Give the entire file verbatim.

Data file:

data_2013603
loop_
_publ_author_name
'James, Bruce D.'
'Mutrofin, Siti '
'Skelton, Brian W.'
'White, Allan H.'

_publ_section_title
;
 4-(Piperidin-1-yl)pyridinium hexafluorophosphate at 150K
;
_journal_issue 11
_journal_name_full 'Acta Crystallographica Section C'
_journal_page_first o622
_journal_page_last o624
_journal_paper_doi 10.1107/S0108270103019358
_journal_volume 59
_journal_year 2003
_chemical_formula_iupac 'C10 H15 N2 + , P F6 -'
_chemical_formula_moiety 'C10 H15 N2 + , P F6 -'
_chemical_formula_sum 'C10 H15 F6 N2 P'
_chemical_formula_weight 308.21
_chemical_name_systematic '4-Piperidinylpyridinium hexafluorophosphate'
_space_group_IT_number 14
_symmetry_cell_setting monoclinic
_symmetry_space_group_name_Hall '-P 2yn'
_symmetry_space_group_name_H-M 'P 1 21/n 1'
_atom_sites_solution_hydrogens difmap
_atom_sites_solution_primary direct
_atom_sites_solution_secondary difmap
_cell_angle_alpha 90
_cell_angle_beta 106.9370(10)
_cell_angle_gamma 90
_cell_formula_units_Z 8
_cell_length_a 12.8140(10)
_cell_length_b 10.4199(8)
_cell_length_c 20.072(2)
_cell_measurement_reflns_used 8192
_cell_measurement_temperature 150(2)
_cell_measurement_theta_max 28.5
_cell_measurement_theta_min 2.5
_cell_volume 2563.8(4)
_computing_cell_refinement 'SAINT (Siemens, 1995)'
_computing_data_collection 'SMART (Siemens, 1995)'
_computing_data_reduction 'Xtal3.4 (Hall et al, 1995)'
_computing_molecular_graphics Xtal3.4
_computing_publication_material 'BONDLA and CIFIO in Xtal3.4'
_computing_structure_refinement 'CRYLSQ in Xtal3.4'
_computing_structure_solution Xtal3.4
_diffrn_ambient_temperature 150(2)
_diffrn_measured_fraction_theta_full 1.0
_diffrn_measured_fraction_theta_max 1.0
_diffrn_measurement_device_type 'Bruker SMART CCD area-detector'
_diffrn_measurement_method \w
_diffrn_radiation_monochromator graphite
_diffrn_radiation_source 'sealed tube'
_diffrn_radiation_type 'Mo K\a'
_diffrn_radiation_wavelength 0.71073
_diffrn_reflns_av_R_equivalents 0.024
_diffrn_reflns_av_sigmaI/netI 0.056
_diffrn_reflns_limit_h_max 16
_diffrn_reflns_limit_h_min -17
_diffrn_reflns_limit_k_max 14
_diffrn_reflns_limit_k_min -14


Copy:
data_2013603
loop_
_publ_author_name
'James, Bruce D.'
'Mutrofin, Siti '
'Skelton, Brian W.'
'White, Allan H.'

_publ_section_title
;
 4-(Piperidin-1-yl)pyridinium hexafluorophosphate at 150K
;
_journal_issue 11
_journal_name_full 'Acta Crystallographica Section C'
_journal_page_first o622
_journal_page_last o624
_journal_paper_doi 10.1107/S0108270103019358
_journal_volume 59
_journal_year 2003
_chemical_formula_iupac 'C10 H15 N2 + , P F6 -'
_chemical_formula_moiety 'C10 H15 N2 + , P F6 -'
_chemical_formula_sum 'C10 H15 F6 N2 P'
_chemical_formula_weight 308.21
_chemical_name_systematic '4-Piperidinylpyridinium hexafluorophosphate'
_space_group_IT_number 14
_symmetry_cell_setting monoclinic
_symmetry_space_group_name_Hall '-P 2yn'
_symmetry_space_group_name_H-M 'P 1 21/n 1'
_atom_sites_solution_hydrogens difmap
_atom_sites_solution_primary direct
_atom_sites_solution_secondary difmap
_cell_angle_alpha 90
_cell_angle_beta 106.9370(10)
_cell_angle_gamma 90
_cell_formula_units_Z 8
_cell_length_a 12.8140(10)
_cell_length_b 10.4199(8)
_cell_length_c 20.072(2)
_cell_measurement_reflns_used 8192
_cell_measurement_temperature 150(2)
_cell_measurement_theta_max 28.5
_cell_measurement_theta_min 2.5
_cell_volume 2563.8(4)
_computing_cell_refinement 'SAINT (Siemens, 1995)'
_computing_data_collection 'SMART (Siemens, 1995)'
_computing_data_reduction 'Xtal3.4 (Hall et al, 1995)'
_computing_molecular_graphics Xtal3.4
_computing_publication_material 'BONDLA and CIFIO in Xtal3.4'
_computing_structure_refinement 'CRYLSQ in Xtal3.4'
_computing_structure_solution Xtal3.4
_diffrn_ambient_temperature 150(2)
_diffrn_measured_fraction_theta_full 1.0
_diffrn_measured_fraction_theta_max 1.0
_diffrn_measurement_device_type 'Bruker SMART CCD area-detector'
_diffrn_measurement_method \w
_diffrn_radiation_monochromator graphite
_diffrn_radiation_source 'sealed tube'
_diffrn_radiation_type 'Mo K\a'
_diffrn_radiation_wavelength 0.71073
_diffrn_reflns_av_R_equivalents 0.024
_diffrn_reflns_av_sigmaI/netI 0.056
_diffrn_reflns_limit_h_max 16
_diffrn_reflns_limit_h_min -17
_diffrn_reflns_limit_k_max 14
_diffrn_reflns_limit_k_min -14